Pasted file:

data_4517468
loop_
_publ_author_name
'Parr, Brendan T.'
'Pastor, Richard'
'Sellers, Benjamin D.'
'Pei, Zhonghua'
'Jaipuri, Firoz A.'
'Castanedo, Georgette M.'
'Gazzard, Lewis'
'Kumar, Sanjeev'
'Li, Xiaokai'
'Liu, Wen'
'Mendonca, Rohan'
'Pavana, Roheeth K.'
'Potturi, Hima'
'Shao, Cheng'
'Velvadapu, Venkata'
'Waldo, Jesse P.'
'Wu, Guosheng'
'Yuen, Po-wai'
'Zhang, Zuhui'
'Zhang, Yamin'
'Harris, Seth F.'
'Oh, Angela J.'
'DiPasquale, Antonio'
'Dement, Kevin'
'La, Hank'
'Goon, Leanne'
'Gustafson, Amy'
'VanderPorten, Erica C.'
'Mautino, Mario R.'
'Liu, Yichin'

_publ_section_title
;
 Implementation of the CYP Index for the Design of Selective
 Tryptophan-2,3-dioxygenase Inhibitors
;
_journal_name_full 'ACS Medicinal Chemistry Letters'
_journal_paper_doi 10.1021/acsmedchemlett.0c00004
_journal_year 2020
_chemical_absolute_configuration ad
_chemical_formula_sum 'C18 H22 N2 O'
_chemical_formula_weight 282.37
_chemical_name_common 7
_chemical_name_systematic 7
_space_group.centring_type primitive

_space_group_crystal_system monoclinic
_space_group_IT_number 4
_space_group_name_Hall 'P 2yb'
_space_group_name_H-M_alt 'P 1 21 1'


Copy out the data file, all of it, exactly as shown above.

data_4517468
loop_
_publ_author_name
'Parr, Brendan T.'
'Pastor, Richard'
'Sellers, Benjamin D.'
'Pei, Zhonghua'
'Jaipuri, Firoz A.'
'Castanedo, Georgette M.'
'Gazzard, Lewis'
'Kumar, Sanjeev'
'Li, Xiaokai'
'Liu, Wen'
'Mendonca, Rohan'
'Pavana, Roheeth K.'
'Potturi, Hima'
'Shao, Cheng'
'Velvadapu, Venkata'
'Waldo, Jesse P.'
'Wu, Guosheng'
'Yuen, Po-wai'
'Zhang, Zuhui'
'Zhang, Yamin'
'Harris, Seth F.'
'Oh, Angela J.'
'DiPasquale, Antonio'
'Dement, Kevin'
'La, Hank'
'Goon, Leanne'
'Gustafson, Amy'
'VanderPorten, Erica C.'
'Mautino, Mario R.'
'Liu, Yichin'

_publ_section_title
;
 Implementation of the CYP Index for the Design of Selective
 Tryptophan-2,3-dioxygenase Inhibitors
;
_journal_name_full 'ACS Medicinal Chemistry Letters'
_journal_paper_doi 10.1021/acsmedchemlett.0c00004
_journal_year 2020
_chemical_absolute_configuration ad
_chemical_formula_sum 'C18 H22 N2 O'
_chemical_formula_weight 282.37
_chemical_name_common 7
_chemical_name_systematic 7
_space_group.centring_type primitive

_space_group_crystal_system monoclinic
_space_group_IT_number 4
_space_group_name_Hall 'P 2yb'
_space_group_name_H-M_alt 'P 1 21 1'